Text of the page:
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A ROCK-SOLID COMMITMENT
Jose Ubilla’s Real Stone Monuments builds special relationship with veterans
Real Stone & Granite president Jose D. Ubilla is proud that his Fort Pierce company has provided unparalleled quality in all natural and engineered stones for countertops, flooring columns, fireplaces, staircases, and pool decks for 30 years.
You’ll find that same kind of pride in his Real Stone Monuments division — a premier fabricator of memorials, monuments, and headstones.
Working with various veterans groups, Real Stone Monuments has created memorials that recognize the ultimate sacrifice of service men and women in maintaining the freedoms we enjoy as Americans. Vietnam veterans, Navy SEALS and veterans of World War II, Korea, Pearl Harbor, and recent conflicts have had memorials built in their honor.
What makes Real Stone’s involvement with veterans groups so special is Ubilla’s appreciation of his own journey to where he is today as owner of one of the very few companies of its kind in the state of Florida, certified by the Natural Stone Institute [formerly Marble Institute of America].
“There’s a purpose and a legacy in life, and when I started this [company], I had no idea; I was just working,’’’ said the 62-year-old Ubilla, a native of Nicaragua, who established Real Stone & Granite in 1993 in Palm Beach County before moving it to its South Market Avenue location, off South U.S. Highway 1, in 1999.
“I was doing a TCBA show at the St. Lucie County Civic Center on 25th Street and Virginia Avenue,’’ Ubilla said. “That’s where I met a lot of Treasure Coast builders and people back in the humble beginnings.
“We had our laser machine that engraves images on granite at the show,’’ he said. “And there was a gentleman who came to the show booth wearing the blue Lowe’s vest [Lowe’s was located at Edwards Road and U.S.1 where Twin-Vee PowerCats Company is today]. “And I thought he wanted to talk countertops. He was asking questions and asking questions.’’
On the show’s final day, he came back to see Ubilla and handed him a business card.
“Surprising to me, it said Vietnam Veterans of America, Chapter 566, St. Lucie County. He was the treasurer. And he says, ‘We’re doing a memorial in Veterans Memorial Park in Port St. Lucie and we want to get an appointment with you.’ I said, ‘Sure.’ I had never done a monument of that magnitude. I had done small plaques and tombstones.”
A meeting with a group of veterans was subsequently held in Ubilla’s second-floor conference room.
“They laid out the plans and I took the challenge,’’ Ubilla said. “It turns out that as I started, it hit home: The price of freedom. It hit home to why am I even here in this country.” Ubilla says it wasn’t his decision.
“I came here in 1978 to go to college for agricultural economics and go back [to Chinandega, Nicaragua] in four or five years after I finished college,’’ said Ubilla, who left just before the revolution that saw the Sandinistas overthrow the government of Anastasio Somoza.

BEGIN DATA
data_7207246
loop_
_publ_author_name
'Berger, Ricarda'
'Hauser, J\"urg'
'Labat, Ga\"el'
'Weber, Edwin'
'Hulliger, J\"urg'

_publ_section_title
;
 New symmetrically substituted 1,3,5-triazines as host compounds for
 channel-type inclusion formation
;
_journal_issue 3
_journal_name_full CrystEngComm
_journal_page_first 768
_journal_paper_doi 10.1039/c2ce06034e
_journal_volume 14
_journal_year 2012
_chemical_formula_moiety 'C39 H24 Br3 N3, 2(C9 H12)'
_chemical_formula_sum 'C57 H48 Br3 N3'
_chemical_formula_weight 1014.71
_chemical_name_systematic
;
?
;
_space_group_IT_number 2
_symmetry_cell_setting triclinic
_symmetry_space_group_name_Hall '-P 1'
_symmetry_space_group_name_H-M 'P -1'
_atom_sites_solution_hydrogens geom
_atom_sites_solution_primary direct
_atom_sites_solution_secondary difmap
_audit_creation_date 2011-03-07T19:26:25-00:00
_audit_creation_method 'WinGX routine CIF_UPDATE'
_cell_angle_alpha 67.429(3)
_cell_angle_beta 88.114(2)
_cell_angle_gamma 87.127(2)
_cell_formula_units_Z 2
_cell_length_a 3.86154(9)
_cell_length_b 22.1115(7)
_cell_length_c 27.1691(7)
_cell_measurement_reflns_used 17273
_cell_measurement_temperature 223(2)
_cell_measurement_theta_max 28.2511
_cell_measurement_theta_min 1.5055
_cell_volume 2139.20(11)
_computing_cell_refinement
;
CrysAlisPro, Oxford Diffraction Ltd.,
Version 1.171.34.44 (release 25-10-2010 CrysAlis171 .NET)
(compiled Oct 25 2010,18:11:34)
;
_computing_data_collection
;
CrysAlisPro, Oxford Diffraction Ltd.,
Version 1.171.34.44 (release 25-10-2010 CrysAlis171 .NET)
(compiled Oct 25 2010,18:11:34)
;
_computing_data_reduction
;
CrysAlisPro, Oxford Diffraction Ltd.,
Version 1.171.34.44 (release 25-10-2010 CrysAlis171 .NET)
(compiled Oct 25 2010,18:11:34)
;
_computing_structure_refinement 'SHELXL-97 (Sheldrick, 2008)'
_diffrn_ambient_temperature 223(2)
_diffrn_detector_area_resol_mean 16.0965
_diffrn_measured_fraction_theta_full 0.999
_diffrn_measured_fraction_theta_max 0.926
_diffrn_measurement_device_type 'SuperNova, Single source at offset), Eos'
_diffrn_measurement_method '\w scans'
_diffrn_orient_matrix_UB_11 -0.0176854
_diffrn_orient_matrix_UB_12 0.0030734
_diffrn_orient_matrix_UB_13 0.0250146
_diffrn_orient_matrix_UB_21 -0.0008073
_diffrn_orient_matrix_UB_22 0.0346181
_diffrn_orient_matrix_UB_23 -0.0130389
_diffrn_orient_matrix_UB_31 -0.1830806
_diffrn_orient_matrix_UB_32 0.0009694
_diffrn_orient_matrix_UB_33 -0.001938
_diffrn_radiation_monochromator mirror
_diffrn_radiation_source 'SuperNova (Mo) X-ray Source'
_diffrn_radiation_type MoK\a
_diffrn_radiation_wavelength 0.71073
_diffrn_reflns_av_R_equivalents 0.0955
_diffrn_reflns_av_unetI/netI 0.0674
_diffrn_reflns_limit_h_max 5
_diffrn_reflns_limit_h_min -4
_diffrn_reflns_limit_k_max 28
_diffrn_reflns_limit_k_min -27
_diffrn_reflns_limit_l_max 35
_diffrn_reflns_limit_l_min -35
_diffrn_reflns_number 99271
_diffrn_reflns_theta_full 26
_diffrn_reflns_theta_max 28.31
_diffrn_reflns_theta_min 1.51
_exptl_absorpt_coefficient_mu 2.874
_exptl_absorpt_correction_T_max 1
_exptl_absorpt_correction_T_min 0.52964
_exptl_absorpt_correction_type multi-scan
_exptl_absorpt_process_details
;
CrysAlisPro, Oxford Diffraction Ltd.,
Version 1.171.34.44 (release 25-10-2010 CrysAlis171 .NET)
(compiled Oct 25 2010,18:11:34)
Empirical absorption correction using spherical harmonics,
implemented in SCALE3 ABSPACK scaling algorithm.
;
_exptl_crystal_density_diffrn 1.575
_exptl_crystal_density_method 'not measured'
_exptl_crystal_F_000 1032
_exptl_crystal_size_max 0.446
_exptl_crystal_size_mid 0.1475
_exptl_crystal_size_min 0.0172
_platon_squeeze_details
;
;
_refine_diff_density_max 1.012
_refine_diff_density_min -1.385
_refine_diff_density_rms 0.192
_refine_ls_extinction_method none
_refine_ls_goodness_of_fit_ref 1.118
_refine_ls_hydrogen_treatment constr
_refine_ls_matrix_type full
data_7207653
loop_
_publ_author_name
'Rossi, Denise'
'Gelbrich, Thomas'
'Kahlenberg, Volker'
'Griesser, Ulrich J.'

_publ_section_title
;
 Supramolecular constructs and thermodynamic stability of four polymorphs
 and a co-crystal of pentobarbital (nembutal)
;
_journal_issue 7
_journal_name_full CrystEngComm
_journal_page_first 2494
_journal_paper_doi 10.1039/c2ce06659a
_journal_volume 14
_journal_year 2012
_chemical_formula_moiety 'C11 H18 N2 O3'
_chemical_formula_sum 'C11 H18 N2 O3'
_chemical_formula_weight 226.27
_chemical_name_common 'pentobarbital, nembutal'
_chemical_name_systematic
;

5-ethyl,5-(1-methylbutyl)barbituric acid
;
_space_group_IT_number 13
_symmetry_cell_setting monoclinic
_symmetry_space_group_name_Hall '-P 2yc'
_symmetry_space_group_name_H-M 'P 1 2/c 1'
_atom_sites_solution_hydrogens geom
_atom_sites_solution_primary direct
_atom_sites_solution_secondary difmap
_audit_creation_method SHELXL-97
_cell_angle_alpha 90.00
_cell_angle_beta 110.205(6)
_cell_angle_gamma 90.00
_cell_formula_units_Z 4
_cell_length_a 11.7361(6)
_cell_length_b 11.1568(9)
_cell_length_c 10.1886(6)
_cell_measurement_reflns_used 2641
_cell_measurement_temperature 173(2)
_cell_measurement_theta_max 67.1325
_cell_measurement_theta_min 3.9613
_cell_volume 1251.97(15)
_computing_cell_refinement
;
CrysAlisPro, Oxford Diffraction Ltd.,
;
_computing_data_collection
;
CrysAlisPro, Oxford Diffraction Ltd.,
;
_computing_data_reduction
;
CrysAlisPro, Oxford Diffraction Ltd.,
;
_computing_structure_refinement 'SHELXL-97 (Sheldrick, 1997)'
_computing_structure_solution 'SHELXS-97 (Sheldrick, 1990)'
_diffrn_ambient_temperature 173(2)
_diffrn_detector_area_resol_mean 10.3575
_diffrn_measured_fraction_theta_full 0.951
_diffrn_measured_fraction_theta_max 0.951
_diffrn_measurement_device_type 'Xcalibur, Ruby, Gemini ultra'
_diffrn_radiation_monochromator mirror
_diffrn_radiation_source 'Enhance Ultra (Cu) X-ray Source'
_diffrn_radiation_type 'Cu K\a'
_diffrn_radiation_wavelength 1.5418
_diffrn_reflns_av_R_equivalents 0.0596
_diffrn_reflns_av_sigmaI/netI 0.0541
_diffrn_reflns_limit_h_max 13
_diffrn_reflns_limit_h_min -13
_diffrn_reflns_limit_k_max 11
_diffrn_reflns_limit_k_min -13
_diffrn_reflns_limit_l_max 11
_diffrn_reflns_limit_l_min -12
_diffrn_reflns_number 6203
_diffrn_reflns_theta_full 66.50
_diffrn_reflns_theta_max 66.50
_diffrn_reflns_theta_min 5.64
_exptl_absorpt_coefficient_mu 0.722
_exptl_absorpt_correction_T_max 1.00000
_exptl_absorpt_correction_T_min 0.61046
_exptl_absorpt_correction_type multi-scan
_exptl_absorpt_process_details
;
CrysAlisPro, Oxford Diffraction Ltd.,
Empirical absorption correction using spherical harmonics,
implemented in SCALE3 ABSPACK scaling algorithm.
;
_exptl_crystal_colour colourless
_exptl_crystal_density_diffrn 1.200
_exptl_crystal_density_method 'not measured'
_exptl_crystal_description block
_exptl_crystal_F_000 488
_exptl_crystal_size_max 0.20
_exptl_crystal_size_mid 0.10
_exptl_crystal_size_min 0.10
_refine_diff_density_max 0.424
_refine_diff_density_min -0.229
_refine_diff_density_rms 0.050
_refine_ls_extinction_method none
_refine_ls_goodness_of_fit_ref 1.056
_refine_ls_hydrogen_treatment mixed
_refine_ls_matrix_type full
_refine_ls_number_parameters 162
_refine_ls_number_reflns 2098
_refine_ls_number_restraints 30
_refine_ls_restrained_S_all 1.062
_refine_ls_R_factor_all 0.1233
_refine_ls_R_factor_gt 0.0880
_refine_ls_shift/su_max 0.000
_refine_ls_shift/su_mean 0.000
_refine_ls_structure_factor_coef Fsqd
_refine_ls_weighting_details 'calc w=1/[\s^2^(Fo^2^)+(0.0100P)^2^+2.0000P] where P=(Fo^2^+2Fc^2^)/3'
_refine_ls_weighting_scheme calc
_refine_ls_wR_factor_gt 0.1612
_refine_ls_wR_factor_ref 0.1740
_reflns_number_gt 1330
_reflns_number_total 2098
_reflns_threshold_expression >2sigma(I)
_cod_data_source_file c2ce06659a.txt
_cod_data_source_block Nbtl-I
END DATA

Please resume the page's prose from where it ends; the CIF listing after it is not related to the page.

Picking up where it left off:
“I had to drop out of college because my entire family was exiled from Nicaragua,’’ Ubilla said. “I started working in this trade because my brother Pablo had a tile contracting business in Miami. As an engineer, he didn’t like stone so much ironically, so he gave me the small stone projects and taught me how to read plans in 45 minutes. I developed an automatic passion for the stone business … and the rest is history.’’
His brother, Alejandro Ubilla, who is the company’s vice president, and Urbano Lopez, who is the territory manager in Bahamas, have been there since day one.
“I couldn’t have done it by myself,’’ Ubilla said.
Fast-forward to 2000.
It was during that meeting to discuss the plans of the Vietnam Veterans Wall that Ubilla “realized I really want to do this. I like these guys. I like what they’ve done for this country and my thoughts of respect immediately went to the 1,952 names to be engraved on the monument. They were all Floridians who gave it all.
“It’s important that we build these memorials,’’ said Ubilla, who became a U.S. citizen about 25 years ago. “Each memorial that we have built since has its own story, has its own set of people who wanted to do it. And I wanted to make that happen, not as a business anymore. Like I said, each memorial has its own story.’’
As an example, Ubilla spoke about a special request when creating the Vietnam Veterans Wall.
“One event that made it so special,’’ he said. “The mother of one of the names on the wall wanted to be there when we engraved that name. We made that happen for the lady, Mrs. Tucker.’’ The Vietnam Veterans Wall was dedicated in May of 2003 to the 1,952 Florida men and women who died in Vietnam.
Joseph Lusardi, president of Chapter 566 for eight years and who served on the Wall committee, said the group had a “great rapport’’ with Ubilla.
“Whatever we asked of him, he came through for us,’’ he said. “Jose is great. Not only did he do that project, but we also had three other projects in the park he did for us — Purple Heart Memorial, Three Soldiers Monument, and the Fallen Soldier Monument.’’
Ubilla was recognized in 2005 by then-mayor Robert E. Minsky with a proclamation, declaring June 14 [Flag Day] in the city of Port St. Lucie for his “patriotism to our nation and his responsibilities to our veterans.’’
Ubilla was also involved with the World War II Memorial, Korean Memorial and Gold Star Families Memorial at Veterans Memorial Park.